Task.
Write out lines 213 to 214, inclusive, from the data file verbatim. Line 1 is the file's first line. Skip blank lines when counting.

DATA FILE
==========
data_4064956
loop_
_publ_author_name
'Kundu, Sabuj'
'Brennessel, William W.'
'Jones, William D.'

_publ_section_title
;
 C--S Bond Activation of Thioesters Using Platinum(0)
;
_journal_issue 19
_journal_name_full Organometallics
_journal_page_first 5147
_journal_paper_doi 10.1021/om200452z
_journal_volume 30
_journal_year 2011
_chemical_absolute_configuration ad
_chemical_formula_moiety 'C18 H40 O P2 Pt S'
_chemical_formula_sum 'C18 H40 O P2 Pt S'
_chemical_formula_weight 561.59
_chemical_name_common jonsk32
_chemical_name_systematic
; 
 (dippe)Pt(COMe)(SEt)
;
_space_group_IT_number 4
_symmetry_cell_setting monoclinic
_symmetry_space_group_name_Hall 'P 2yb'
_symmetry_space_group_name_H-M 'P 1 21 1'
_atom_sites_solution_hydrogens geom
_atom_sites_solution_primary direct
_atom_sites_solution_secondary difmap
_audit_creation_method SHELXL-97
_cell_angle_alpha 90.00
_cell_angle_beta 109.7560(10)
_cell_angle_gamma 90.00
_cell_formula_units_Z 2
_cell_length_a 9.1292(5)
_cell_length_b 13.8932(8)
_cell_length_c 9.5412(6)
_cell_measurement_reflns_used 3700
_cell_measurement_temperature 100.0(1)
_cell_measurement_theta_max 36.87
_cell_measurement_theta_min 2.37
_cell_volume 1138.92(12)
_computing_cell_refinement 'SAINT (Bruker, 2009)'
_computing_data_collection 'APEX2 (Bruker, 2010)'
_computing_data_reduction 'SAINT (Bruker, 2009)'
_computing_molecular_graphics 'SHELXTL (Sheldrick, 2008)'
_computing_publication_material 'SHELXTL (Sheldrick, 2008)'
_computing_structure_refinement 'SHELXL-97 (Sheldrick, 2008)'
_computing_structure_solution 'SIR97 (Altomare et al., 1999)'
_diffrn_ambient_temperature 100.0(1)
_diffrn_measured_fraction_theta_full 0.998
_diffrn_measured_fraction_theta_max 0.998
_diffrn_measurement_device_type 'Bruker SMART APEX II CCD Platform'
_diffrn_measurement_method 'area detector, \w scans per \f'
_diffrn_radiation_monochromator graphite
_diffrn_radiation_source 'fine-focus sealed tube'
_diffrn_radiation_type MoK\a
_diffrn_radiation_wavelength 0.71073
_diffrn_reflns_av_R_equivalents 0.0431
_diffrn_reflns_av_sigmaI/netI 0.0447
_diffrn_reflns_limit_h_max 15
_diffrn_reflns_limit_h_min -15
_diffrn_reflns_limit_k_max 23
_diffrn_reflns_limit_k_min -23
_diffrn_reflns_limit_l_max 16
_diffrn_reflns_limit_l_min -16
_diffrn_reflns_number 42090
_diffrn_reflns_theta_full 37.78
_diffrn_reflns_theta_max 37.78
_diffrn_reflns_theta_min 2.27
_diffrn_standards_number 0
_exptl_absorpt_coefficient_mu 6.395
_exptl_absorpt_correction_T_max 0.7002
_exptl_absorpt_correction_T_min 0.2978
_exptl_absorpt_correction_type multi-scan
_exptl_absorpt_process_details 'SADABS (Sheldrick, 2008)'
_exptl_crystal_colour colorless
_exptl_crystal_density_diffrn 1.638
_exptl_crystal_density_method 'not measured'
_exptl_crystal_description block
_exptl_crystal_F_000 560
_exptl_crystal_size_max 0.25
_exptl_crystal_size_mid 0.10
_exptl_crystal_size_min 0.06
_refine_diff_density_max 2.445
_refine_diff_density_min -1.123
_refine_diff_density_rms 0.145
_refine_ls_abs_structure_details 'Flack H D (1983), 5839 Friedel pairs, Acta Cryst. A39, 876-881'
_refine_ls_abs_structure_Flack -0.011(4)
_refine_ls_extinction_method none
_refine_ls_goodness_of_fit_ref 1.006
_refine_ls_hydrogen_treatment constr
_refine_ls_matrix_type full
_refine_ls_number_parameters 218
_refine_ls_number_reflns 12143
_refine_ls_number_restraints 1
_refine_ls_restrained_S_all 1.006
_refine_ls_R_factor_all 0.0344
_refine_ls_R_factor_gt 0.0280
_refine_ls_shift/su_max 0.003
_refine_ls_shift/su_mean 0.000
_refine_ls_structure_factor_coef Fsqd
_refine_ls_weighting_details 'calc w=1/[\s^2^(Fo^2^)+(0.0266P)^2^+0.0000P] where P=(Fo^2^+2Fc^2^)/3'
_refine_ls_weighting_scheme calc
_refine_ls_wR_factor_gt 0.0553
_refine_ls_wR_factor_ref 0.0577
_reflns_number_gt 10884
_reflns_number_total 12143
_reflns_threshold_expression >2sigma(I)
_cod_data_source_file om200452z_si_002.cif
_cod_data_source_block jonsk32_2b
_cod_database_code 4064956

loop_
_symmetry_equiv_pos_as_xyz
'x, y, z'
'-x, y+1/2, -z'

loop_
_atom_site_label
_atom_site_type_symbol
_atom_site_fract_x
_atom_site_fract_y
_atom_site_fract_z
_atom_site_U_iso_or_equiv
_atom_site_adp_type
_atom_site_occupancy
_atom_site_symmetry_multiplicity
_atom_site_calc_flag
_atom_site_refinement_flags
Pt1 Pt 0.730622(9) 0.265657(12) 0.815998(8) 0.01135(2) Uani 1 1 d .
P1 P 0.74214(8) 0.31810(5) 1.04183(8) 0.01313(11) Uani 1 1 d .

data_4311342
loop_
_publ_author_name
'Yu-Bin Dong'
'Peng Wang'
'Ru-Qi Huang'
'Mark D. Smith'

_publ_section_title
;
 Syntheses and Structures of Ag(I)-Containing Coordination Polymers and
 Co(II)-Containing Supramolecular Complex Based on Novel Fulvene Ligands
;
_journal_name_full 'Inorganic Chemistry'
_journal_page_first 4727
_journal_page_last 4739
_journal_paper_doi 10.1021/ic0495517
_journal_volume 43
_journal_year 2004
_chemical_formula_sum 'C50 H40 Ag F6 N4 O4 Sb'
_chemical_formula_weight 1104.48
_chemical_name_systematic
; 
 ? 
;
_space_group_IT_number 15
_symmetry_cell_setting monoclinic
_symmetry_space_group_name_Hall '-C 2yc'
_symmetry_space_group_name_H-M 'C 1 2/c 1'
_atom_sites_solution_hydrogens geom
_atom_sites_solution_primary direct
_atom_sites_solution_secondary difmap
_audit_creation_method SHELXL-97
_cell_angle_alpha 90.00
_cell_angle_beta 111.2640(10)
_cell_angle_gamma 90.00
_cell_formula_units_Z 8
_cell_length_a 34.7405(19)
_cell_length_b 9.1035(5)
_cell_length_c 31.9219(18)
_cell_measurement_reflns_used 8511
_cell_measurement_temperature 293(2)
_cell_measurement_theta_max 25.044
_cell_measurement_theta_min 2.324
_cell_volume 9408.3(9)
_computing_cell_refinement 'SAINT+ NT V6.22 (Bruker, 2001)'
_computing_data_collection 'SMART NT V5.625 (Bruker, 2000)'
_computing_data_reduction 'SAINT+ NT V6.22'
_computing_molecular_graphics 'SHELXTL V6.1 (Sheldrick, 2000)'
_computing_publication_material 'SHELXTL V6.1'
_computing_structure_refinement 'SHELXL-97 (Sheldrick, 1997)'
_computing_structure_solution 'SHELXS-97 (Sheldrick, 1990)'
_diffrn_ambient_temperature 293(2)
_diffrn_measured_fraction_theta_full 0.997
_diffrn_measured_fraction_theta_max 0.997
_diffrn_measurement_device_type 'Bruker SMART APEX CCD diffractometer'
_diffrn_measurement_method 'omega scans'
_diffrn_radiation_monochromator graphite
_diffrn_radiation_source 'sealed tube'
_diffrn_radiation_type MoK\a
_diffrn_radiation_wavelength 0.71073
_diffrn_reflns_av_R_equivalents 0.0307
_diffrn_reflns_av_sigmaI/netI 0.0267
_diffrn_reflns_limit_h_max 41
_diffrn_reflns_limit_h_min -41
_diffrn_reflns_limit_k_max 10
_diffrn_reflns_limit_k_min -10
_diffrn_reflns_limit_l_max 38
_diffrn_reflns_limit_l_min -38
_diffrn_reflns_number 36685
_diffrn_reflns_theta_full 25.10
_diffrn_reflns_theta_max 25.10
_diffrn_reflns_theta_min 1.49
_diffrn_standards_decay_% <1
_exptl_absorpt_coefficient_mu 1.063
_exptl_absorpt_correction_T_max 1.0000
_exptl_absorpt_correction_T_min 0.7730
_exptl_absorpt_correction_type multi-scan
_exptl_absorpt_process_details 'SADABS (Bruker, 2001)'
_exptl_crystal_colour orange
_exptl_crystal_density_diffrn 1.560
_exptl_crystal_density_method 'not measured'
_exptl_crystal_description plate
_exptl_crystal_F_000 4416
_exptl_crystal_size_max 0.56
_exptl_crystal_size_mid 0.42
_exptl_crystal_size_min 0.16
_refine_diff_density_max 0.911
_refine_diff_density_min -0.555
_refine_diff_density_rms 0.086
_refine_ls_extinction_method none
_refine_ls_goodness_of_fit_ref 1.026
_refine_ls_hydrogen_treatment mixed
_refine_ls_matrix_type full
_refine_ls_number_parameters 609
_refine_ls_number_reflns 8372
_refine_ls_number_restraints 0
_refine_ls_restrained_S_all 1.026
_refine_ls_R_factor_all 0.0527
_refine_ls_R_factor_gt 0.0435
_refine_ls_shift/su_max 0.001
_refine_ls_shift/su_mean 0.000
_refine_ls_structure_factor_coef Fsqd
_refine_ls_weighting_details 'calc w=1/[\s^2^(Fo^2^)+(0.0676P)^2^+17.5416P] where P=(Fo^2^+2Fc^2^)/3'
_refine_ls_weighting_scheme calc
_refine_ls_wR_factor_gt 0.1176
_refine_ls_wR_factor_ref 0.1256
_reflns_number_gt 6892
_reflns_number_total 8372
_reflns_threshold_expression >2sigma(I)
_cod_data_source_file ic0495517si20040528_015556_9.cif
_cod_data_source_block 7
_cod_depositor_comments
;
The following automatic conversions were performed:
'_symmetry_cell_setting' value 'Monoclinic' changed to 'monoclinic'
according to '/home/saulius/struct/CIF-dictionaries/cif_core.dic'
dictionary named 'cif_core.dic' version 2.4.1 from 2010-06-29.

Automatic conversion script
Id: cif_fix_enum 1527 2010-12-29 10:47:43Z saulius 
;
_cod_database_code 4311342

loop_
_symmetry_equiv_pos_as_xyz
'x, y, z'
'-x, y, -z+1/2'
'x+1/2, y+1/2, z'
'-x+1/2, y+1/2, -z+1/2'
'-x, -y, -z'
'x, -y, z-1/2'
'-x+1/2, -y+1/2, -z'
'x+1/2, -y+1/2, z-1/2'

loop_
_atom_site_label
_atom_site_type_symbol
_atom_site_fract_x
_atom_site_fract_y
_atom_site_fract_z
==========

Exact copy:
_exptl_crystal_density_diffrn 1.560
_exptl_crystal_density_method 'not measured'